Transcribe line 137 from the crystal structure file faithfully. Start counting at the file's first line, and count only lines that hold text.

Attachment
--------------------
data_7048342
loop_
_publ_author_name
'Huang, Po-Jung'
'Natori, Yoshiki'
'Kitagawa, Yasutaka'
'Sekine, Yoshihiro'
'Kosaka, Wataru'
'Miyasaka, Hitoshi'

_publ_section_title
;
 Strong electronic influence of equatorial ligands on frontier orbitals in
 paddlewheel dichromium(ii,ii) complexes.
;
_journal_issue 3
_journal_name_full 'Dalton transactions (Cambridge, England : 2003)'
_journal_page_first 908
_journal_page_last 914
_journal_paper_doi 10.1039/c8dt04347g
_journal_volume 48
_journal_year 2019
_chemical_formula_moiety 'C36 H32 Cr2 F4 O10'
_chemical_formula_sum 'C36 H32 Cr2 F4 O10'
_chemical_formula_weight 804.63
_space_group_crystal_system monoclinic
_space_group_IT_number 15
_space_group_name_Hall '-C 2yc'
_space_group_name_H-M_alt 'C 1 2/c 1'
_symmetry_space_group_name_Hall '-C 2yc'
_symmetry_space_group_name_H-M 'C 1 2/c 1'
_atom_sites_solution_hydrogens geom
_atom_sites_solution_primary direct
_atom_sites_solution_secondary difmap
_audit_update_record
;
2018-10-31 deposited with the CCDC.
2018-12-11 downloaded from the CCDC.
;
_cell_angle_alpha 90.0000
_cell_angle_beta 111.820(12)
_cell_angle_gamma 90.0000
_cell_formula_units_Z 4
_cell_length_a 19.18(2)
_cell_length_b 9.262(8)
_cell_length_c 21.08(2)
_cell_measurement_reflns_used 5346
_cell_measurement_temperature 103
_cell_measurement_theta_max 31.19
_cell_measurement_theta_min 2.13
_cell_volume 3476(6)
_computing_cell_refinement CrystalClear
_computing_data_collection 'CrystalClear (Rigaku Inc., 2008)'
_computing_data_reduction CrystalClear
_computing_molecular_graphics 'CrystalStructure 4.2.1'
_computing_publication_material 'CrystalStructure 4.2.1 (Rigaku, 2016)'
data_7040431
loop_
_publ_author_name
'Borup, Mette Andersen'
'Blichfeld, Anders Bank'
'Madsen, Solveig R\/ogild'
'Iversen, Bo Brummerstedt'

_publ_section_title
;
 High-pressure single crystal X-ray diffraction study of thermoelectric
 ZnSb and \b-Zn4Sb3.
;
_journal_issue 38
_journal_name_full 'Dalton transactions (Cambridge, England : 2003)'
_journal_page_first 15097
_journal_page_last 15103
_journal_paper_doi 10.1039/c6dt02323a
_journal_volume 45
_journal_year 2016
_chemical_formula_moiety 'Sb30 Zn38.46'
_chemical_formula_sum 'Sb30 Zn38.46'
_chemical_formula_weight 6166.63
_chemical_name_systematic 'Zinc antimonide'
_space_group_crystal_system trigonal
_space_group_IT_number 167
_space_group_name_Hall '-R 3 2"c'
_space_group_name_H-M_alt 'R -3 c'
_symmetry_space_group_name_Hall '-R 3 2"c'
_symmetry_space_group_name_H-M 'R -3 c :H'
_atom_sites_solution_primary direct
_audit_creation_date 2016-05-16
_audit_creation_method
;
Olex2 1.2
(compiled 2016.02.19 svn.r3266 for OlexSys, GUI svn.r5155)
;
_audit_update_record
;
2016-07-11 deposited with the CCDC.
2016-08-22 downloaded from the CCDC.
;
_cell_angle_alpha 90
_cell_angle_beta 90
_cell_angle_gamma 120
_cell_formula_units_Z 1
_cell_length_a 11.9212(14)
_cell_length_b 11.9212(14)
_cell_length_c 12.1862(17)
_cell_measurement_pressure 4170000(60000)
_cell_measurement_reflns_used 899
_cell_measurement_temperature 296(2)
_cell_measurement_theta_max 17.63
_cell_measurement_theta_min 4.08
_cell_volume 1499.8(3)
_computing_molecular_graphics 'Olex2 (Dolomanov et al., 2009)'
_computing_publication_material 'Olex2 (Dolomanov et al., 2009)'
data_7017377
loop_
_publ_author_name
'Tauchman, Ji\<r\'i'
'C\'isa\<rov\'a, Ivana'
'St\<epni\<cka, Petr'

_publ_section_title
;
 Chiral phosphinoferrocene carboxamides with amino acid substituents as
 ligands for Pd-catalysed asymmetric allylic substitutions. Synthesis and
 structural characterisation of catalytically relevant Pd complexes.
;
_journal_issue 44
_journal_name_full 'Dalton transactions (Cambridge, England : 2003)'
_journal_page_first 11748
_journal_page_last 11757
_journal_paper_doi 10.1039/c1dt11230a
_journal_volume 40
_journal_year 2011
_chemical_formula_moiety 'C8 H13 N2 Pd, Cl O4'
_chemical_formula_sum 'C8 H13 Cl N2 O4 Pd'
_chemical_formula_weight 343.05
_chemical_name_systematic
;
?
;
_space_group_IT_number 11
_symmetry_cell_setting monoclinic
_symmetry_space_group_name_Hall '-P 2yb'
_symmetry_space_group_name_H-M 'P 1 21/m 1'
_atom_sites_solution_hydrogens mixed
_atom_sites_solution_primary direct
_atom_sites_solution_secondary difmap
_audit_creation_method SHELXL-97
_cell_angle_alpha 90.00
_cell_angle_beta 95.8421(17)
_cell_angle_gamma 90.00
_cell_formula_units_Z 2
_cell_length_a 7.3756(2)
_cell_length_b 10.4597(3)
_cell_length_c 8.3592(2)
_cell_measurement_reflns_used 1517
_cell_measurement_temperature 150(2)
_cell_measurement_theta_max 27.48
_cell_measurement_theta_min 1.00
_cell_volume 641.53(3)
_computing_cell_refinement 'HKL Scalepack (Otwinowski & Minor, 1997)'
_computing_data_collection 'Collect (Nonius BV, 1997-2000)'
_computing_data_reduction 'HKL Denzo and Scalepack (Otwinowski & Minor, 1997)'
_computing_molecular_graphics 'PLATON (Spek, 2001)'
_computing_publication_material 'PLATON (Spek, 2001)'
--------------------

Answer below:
;